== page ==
2 Maps Information from the Field Book for Canadian Scouting A topographic map shows details of a portion of the earth s surface drawn to scale on paper. The features shown fall into four main divisions: Water: including the sea, lakes, rivers, streams, ponds, marshes, swamps, glaciers and snowfields Relief: including mountains, hills, valleys, cliffs, slopes and depths. Culture: including cities, towns, villages, buildings, railways, highways and land boundaries Vegetation: including wooded areas, orchards, vineyards and cleared areas. Map makers use colour to tell the difference between land and water, and forest and cleared land. Contour Lines tell the height of various areas about sea level. Blue horizontal grid lines are called northings ; vertical ones are called eastings. Both help pinpoint locations. A map must be drawn to a uniform scale if it s going to truly represent the surface of the ground. Distances must all appear on the map in the same proportion, and the map user must know what that proportion is. Beginners need to understand scale well. If they don t, they could form wrong ideas about what the terrain actually looks like. They could judge size and distances on the map incorrectly and get into serious trouble. Canadian maps, like those of other countries, show scale as the proportion of map distance to true distance. On maps with a scale of 1:250,000, one centimeter on the map represents 250,000 centimetres on the ground. If all maps were drawn to the same scale, it would be easy to compare actual areas and distances on the ground. But maps have many different uses and so there are many different scales. Canadian topographic maps come in four scales: 1:25,000 (or 50 mm to the kilometre) 1:50,000 (or 20 mm to the kilometre) 1:125,000 (or 8 mm to the kilometre) 1:250,000 (or 4 mm to the kilometre) All Canadian topographic maps include a graduated scale on each sheet. This scale usually shows the distance in both kilometres and miles. Many modern maps also give distance in metres and yards. The scale at the bottom of a topographic map demonstrates several ways to measure distances.
3 Direction You ll usually find north at the top of the map, south at the bottom, east to the right, and west to the left. These are the true or astronomic north, south, east, west. They are different from magnetic directions. A set of arrows on the map s border will show the difference in degrees between true directions and magnetic directions. This difference is called magnetic declination. Contours A topographic map does not show landscape in the same way a photograph or a painting does. With practice, a map reader will be able to pick out small features, like streams or bridges, and learn to recognize symbols for many others which identify specific terrain. Hills and valleys are shown on the flat surface of a map by brown contour lines; these connect points of equal height throughout the area presented on the map. Lines are numbered to show the height of the ground in metres (or feet) above sea level. For example, a map reader following the course of a contour line would go neither uphill nor downhill but would stay on the same level. The drawing illustrates an imaginary hill which rises from sea level to 150 m; this is how it would appear on a map and how it would appear in cross section. Where lines are far apart, the ground slopes gently. Where they lie close together, the hill is steep. When lines are crowded, they show a cliff. At the top of a large hill, the map may show a number, called a spot location, which represents the altitude of the crest. The vertical distance between contour lines is called the vertical interval or contour interval. The horizontal distance between contours is called the horizontal equivalent. Ordering Maps The best topographic maps for hiking have a scale of 1:50,000. These are available for your area. Of course you ll have to know the specific section of the country for which you want the map. These maps are available at many camping and outdoor stores. (Note regarding SK sources You can also purchase topographical maps from Information Services Corporation of Saskatchewan in Regina see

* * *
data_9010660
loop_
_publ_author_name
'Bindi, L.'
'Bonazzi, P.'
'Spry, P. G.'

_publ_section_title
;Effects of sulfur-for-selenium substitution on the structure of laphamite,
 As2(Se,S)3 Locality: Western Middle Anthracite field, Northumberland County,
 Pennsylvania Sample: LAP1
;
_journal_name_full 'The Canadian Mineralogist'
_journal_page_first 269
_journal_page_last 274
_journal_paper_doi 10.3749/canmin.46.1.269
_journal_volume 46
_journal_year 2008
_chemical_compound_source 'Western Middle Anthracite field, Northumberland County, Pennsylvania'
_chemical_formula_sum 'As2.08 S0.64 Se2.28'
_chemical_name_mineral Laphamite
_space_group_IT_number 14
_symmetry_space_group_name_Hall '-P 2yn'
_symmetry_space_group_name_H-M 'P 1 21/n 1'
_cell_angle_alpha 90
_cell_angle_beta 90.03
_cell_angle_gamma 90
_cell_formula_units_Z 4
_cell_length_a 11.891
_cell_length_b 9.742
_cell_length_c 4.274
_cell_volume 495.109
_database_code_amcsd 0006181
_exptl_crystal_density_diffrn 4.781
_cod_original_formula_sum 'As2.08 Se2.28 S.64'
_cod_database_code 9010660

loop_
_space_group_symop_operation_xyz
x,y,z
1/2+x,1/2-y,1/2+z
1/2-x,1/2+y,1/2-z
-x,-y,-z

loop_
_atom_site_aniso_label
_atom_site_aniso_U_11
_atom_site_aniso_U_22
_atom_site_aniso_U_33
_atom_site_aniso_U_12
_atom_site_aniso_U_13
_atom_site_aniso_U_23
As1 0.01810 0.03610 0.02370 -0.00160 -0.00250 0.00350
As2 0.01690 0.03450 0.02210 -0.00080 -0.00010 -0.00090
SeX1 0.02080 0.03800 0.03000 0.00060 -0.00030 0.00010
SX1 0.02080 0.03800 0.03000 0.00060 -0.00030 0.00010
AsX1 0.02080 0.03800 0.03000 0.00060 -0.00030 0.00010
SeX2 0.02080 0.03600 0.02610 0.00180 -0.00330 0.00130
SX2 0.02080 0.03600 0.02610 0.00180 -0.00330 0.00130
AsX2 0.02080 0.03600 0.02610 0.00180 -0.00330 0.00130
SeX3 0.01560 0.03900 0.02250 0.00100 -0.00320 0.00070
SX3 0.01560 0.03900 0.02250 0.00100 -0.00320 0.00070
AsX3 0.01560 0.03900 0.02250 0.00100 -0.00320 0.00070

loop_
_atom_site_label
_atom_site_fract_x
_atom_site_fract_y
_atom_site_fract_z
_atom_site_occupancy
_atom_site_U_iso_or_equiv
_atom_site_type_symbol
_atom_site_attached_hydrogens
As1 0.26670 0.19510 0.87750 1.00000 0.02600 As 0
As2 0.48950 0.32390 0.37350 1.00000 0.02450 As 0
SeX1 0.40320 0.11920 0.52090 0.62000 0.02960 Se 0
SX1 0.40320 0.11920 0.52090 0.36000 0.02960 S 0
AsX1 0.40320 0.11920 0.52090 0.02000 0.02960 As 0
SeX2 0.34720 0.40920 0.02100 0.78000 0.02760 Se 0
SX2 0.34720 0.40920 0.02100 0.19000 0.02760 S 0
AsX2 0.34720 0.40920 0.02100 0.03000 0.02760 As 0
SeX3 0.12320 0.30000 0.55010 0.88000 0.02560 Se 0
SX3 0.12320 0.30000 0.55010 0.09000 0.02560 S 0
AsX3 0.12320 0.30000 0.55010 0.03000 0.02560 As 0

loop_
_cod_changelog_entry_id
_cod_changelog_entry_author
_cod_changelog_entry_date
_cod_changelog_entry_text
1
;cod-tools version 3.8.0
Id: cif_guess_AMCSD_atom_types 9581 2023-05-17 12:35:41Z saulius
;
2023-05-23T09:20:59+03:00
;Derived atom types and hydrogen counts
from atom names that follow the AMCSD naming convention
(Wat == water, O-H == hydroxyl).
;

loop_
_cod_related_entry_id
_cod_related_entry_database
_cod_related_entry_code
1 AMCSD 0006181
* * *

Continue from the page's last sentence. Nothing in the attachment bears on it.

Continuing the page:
4 Map Symbols All maps have a reference that displays symbols and abbreviations. They may all appear in a margin of the map, or some may appear in the margin with the remainder on the back. These symbols tell details of the terrain and various features of the area. The colours used are symbolic too. Everything in black indicates manufactured structures (roads, towns, bridges, boundaries and dams). Water, such as rivers, lakes and swamps, appears as blue. Valleys, hills and mountains are in brown. On some maps, woodland areas are shown in green and main highways in red. Orienting or Setting a Map A map is oriented when it is placed to correspond in direction with the ground it represents. Map readers can tell in which direction they re facing by any of the following methods. By the compass. By objects. If you know your position on the map and can identify the position of some distant object, turn your map so the lines on the map between your position and the object point to the distant object. By a watch and the sun. In the northern hemisphere, if Daylight Saving Time is in effect, first set your watch back to Standard Time. Place the watch on something flat with the hour hand pointing toward the sun. True south is midway between the hour hand and the figure 12. True north is directly opposite. (This is a very rough way to check directions.) By the North Star. In latitudes below 60 degrees N, the bearing of the North Star (also called Polaris) is never more then 2 from true north. Map Date All maps show the date when they were prepared and printed. No map is ever truly up-to-date, for cities grow larger, new buildings are built, roads are widened, and new dams are created. Check your maps to make sure that they are the most current ones available.